Sen. Michael Rodrigues (D-Westport), chairman of the Ethics Committee. ”Sexual harassment and assault have no place in the Massachusetts state Senate or any workplace. I am committed to a fair and thorough review of the facts as well as a process that ensures confidentiality for any person who has any information to report on sexual harassment or sexual assaults.” The Senate cannot bring criminal charges against anyone. However, Attorney General Maura Healey and Suffolk County District Attorney Dan Conley issued a joint statement that encourages victims to come forward. ”We ask anyone with this information to contact either office, and we remind every survivor of sexual assault that they can count on us to provide a safe, respectful, victim-centered environment, no matter what the circumstances might be.” said the two prosecutors. ”Sexual assault is a crime and we want to send a clear message that harassment and assault of any kind will not be tolerated.” No one knows if Rosenberg’s will return as Senate president or whether the Senate will elect a new permanent one. Everything hinges on the outcome of the probe. However, ”just in case,” four senators are said to be already jockeying for votes for Senate President: Sens. Sal DiDomenico (D-Everett), Linda Dorcena Forry (D-Boston), Karen Spilka (D-Ashland) and Eileen Donoghue. (D-Lowell). Here are the votes of local senators on Chandler’s election, opening the investigation and recusing Rosenberg and his staff from all decisions relating to the investigation. CHANDLER ELECTED SENATE PRESIDENT Senate 31-6, elected Sen. Harriette Chandler as president. The vote, as expected, was straight along party lines with all the Democrats voting for Chandler and all Republicans casting their vote for Minority Leader Bruce Tarr (R-Gloucester). Sen. Sal DiDomenico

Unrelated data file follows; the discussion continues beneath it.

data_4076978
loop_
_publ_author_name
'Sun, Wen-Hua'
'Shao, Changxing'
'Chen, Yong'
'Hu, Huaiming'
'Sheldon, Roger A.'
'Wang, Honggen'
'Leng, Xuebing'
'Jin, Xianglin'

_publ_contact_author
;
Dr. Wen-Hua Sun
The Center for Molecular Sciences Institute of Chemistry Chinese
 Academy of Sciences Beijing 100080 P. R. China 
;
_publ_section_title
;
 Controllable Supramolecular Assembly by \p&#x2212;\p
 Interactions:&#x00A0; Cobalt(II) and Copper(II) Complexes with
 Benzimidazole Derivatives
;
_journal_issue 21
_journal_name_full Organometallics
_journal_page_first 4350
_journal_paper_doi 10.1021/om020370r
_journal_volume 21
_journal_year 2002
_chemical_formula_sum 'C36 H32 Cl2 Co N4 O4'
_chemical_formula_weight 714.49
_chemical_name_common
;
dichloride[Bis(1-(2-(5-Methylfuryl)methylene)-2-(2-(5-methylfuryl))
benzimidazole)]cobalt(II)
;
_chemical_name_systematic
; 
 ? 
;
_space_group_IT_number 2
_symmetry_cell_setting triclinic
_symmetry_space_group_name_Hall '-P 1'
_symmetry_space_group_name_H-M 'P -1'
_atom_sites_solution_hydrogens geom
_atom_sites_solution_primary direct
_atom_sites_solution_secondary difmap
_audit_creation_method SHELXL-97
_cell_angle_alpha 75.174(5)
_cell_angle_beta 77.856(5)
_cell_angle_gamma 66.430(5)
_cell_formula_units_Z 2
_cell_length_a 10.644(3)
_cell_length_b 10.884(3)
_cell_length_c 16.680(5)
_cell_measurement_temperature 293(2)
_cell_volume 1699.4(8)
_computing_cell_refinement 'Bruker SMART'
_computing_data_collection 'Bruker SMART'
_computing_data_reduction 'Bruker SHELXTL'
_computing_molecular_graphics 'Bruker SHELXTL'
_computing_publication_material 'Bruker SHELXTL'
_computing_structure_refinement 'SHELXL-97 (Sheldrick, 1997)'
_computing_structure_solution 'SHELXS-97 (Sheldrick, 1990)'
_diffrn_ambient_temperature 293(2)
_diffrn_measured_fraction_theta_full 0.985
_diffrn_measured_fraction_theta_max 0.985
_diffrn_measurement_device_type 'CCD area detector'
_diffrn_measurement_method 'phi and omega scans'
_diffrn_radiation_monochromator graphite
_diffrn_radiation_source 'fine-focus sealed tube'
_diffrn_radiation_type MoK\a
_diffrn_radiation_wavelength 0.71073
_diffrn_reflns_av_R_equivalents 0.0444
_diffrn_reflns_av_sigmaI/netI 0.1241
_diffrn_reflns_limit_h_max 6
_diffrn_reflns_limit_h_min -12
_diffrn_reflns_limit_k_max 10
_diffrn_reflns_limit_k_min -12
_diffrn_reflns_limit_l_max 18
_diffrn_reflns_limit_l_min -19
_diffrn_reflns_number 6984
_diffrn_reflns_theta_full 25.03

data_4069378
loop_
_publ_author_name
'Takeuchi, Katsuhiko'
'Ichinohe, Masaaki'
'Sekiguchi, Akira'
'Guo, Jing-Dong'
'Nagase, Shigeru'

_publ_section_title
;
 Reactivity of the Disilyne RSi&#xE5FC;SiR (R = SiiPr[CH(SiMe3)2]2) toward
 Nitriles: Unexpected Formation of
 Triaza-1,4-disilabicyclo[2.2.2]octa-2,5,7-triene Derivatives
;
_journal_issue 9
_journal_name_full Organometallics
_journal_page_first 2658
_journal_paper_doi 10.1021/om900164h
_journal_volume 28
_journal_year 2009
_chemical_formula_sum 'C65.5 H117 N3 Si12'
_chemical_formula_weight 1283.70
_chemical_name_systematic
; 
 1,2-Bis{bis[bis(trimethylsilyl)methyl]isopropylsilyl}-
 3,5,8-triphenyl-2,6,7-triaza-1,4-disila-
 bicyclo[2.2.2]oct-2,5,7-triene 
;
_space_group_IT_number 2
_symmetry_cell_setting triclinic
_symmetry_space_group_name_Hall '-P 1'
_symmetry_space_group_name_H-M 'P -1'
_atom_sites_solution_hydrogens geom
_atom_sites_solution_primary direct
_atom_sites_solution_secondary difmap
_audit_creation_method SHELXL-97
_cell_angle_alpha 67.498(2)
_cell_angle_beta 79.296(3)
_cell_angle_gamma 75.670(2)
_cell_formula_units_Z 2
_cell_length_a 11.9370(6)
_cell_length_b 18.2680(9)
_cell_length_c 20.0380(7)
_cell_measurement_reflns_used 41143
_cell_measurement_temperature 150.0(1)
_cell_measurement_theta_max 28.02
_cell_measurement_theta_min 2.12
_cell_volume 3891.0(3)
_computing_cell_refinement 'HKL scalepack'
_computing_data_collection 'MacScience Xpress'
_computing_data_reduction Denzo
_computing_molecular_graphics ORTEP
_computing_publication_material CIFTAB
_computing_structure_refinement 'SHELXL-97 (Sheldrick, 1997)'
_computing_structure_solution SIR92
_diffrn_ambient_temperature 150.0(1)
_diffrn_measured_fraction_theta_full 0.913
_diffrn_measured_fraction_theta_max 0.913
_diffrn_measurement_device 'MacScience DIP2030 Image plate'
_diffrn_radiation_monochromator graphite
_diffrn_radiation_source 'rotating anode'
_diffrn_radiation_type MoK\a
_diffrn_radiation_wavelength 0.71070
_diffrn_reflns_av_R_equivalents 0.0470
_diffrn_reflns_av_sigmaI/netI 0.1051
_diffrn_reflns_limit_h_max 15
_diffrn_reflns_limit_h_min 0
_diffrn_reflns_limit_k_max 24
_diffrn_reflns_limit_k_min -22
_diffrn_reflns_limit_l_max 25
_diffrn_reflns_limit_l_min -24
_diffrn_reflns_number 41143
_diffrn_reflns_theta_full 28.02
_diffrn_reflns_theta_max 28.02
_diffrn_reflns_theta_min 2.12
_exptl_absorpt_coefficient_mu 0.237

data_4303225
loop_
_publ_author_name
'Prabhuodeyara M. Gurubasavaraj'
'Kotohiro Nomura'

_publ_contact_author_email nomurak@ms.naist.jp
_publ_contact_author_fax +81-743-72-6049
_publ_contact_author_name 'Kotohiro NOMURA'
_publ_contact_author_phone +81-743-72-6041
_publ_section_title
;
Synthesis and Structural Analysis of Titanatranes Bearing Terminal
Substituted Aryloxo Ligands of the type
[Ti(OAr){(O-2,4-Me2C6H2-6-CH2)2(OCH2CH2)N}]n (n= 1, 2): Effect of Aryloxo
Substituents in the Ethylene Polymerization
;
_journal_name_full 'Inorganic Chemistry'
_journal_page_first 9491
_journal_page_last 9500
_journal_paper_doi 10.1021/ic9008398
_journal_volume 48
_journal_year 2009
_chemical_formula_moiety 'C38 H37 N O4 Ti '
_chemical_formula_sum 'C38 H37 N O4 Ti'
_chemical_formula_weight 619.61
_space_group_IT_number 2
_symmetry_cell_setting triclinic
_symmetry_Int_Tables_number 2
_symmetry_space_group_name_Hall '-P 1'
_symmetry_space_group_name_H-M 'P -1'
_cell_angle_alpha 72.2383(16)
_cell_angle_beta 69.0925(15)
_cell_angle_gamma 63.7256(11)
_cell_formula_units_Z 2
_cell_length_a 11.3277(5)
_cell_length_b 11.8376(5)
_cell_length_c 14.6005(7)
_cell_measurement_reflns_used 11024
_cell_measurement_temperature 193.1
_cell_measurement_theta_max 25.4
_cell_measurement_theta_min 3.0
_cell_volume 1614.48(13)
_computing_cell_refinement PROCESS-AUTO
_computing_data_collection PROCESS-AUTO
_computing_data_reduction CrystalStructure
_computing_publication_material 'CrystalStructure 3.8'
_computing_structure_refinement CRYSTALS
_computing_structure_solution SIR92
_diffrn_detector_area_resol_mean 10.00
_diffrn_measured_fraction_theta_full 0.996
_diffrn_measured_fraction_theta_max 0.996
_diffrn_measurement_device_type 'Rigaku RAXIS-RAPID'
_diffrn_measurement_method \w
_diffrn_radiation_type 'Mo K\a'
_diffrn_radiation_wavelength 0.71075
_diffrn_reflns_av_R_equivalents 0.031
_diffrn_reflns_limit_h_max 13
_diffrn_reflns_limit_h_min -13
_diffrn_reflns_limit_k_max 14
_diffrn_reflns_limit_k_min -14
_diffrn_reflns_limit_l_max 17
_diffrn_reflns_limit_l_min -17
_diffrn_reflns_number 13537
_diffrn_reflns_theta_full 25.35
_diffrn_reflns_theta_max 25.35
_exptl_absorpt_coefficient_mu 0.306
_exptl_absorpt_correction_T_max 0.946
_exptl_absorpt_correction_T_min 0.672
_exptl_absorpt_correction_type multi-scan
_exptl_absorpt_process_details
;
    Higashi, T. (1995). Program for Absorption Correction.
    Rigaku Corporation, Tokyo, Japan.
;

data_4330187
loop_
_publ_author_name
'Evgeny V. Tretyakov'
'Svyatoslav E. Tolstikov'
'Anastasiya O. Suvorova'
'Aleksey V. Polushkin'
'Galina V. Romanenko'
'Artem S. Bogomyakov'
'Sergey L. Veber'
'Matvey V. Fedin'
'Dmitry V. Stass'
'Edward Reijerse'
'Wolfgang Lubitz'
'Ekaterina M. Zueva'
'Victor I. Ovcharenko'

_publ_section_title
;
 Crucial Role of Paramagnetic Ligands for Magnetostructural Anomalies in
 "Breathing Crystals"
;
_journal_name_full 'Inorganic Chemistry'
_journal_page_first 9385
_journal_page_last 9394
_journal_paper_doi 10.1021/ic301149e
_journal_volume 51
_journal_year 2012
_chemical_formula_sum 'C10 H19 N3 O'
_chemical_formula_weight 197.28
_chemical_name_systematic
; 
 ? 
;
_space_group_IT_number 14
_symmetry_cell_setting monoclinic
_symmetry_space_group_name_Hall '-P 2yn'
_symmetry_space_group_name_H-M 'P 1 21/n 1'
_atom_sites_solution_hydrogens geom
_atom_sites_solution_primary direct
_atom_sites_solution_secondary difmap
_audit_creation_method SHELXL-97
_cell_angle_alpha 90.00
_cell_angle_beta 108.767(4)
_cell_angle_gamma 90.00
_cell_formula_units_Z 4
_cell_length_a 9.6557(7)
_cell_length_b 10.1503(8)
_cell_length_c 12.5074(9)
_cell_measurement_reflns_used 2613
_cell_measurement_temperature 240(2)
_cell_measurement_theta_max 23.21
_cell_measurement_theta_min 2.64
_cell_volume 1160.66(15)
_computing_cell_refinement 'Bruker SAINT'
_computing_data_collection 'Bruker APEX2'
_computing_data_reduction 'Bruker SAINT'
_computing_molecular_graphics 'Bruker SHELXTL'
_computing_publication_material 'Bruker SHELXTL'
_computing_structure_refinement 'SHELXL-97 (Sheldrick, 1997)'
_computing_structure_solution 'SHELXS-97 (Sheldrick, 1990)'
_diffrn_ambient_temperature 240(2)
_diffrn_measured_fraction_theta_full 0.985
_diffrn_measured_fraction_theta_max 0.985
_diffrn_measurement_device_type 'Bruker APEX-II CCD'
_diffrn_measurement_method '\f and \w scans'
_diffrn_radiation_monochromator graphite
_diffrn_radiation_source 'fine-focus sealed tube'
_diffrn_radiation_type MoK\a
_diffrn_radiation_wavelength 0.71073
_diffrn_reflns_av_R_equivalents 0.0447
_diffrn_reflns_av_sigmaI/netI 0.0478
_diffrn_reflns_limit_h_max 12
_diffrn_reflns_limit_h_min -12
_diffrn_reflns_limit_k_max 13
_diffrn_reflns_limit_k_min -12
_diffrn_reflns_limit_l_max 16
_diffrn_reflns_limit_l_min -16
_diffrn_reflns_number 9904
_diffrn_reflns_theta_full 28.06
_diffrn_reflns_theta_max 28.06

Voted for Chandler

AUTHORIZE INVESTIGATION (S 2228) Senate 37-0, authorized the Senate Ethics Committee to retain a special investigator to investigate the question of whether Rosenberg violated the rules of the Senate. The investigation is in response to claims that Hefner bragged that he has influence over Rosenberg, speaks for him and talks about Senate business with legislators and their staffs. (A ”Yes” vote is for the investigation and appointment of a special investigator.) Sen. Sal DiDomenico

Yes

RECUSE ROSENBERG AND HIS STAFF (S 2227) Senate 37-0, approved an order that Rosenberg and his entire Senate staff be recused from all decisions relating to investigations of the conduct of Rosenberg or Hefner. (A ”Yes” vote is for recusal.) Sen. Sal DiDomenico

Yes